Copy Keychain Logins & Passwords from One Mac to Another

Jul 5, 2012 - 12 Comments

Copy Keychain login and passwords between Macs

Most Mac users are best served by using the easy Migration Assistant tool to copy all files, folders, preferences, and login data from one computer to another. This isn’t always an option though, perhaps because a hard drive is failing, or maybe you just prefer to manually migrate only very specific data from an old Mac to a new one. Aimed at advanced users, this article will focus on transferring all passwords and login information you have stored on one Mac to another Mac, effectively transferring all crucial login data that is handled by Keychain.

Transfer Keychain Data Between Macs

  1. From the OS X Finder of the Mac containing the original keychain file, hit Command+Shift+G to bring up Go To Folder and enter the following path:
  2. ~/Library/Keychains/

  3. Copy the ser “login.keychain” file to the new Mac, do this with AirDrop, Ethernet, USB, etc
  4. On the new Mac, hit Command+Spacebar to open Spotlight and type “Keychain Access” then hit return, this launches the Keychain manager app
  5. Pull down the “File” menu and select “Add Keychain” and browse to the keychain file you copied to the new Mac, selecting Add to import the stored keychain data to the new Mac

With the keychain data imported, all of the stored logins and passwords from the old Mac should be imported into the new Mac and ready to use. You can test it by going to a web page or app where password data is typically stored and verifying that it is automatically entered.

If you have problems with OS X not remembering passwords after importing the old keychain, use the Repair feature in Keychain Access to get everything back to normal.

If you are performing the keychain transfer from a Mac that can’t be booted, locate the file directly by navigating to:


Changing USERNAME to the user name of the individual who owns the keychain file.

Finally, if you used external media like a USB drive to transfer the keychain file, you will probably want to go manually delete that since it’s never a good idea to have login information floating around.

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Posted by: William Pearson in Mac OS X, Tips & Tricks


» Comments RSS Feed

  1. vna says:

    If you are starting with a brand new Mac I would highly recommend Migration Assistant, it’s hands off and flawless.

    • EjK says:

      I total agree with vna. I had to sell my old mac before my new one came. At the last minute I did a backup using time machine and wiped my old mac and shipped it off. Days later when my new mac came I restored using Migration Assistant with my time machine backup and it was like I never left. Flawless. Try doing that with a PC. Not happening.

      • Eric says:

        Sometimes Migration Assistant is not an option, especially when jumping several revs of the OS, like say going from Tiger to Mountain Lion. This is helpful information. Trust me on this.

        • Johannes says:

          I agree also you get plenty free space and leave all other system issues behind.
          I just downgraded from 10.10(buggy and losing support for drag and drop in many places) to 10.9 and now I have issues here and there.

          I will probably reformat transferring “Application Support” selected files from “Preferences”, “Keychains”, “QuickLook” and “PreferencePanes” Library folders.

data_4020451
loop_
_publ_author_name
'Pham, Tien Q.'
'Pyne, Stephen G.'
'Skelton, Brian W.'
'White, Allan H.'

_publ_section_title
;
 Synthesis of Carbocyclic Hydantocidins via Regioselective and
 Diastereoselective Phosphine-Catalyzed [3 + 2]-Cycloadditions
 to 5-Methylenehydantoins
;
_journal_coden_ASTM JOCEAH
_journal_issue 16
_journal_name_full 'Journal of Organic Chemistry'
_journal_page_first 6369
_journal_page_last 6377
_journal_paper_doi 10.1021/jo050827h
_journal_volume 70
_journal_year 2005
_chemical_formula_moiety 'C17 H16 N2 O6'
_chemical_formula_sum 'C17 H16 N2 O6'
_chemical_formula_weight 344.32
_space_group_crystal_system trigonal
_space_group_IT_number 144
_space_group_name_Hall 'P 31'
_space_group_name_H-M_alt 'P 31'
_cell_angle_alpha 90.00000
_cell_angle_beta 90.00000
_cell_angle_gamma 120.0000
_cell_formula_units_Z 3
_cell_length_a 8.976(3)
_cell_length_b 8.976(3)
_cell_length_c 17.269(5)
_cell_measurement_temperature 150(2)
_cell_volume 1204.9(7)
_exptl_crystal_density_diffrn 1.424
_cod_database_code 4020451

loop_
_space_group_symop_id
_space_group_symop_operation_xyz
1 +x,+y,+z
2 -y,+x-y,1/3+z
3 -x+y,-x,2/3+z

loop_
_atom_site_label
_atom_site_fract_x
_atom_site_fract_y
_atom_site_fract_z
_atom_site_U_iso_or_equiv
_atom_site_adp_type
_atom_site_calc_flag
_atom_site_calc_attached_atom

Then you get only what you need and a bunch of space :).

          I’v been doing this since Tiger and it keeps your system as fast as out of the box.

          Some apps that fill your system with burdens like Adobe’s will need to be reinstalled though.

  2. Marco says:

    Here is a solution to sync keychains between macs. Called Keychain2Go

    • Christopher says:

      LIFESAVER! What a great App! Transferred all my UN/PW info saved from older 2010 MacBook Pro to my new SSD MacBook Pro within seconds. Migration Assistant wasn’t really an option for me because there were tons of stuff I really didn’t want to transfer and clutter up drive space. I’ve been transferring only files and programs needed. Time Machine back up was also WAY TOO big and again, trying to avoid clutter of files I hadn’t opened in a long time. This App is awesome!

  3. Jes says:

    Thanks for this information!!!
    Attempted to delete an imported keychain and could not find the Library folder under my user path. Went to view – show view options – clicked on show Library folder as it was by default hidden.

  4. GT says:

    Does anyone have any idea how I can recover my keychain from backup? My hard disk had to be replaced and my backup isn’t showing Keychains in the backup when I type the path ‘~/Library/Keychains/’ – only brings up the Keychain on the new hard drive.

    In fact, my backup doesn’t show a Library folder at all in the same location as it appears on the new hard drive.

    Help would be really appreciated – too many Safari passwords to remember/replace otherwise.


    • ptuhan says:

      Restore your Mac from the Time Machine backup and Keychain would go with it to the new Hard Drive. The contents of Time Machine volumes are not meant to be user accessible beyond Time Machine, the ~/Library/Keychains/ folder is your root hard drives personal user home library, that’s why you aren’t seeing the backup there.

  5. Russ says:

    I just did a clean install on my ’11 MBP. I did things the old fashion way and manually copied the files/folders/etc. that I wanted to keep. I copied the entire KeyChain folder from Mac1. When I go to import the “login.keychain” and click “add”, the box disappears but nothing gets imported… the app is Unlocked. Is there anything I am missing or need todo? Much Thanks

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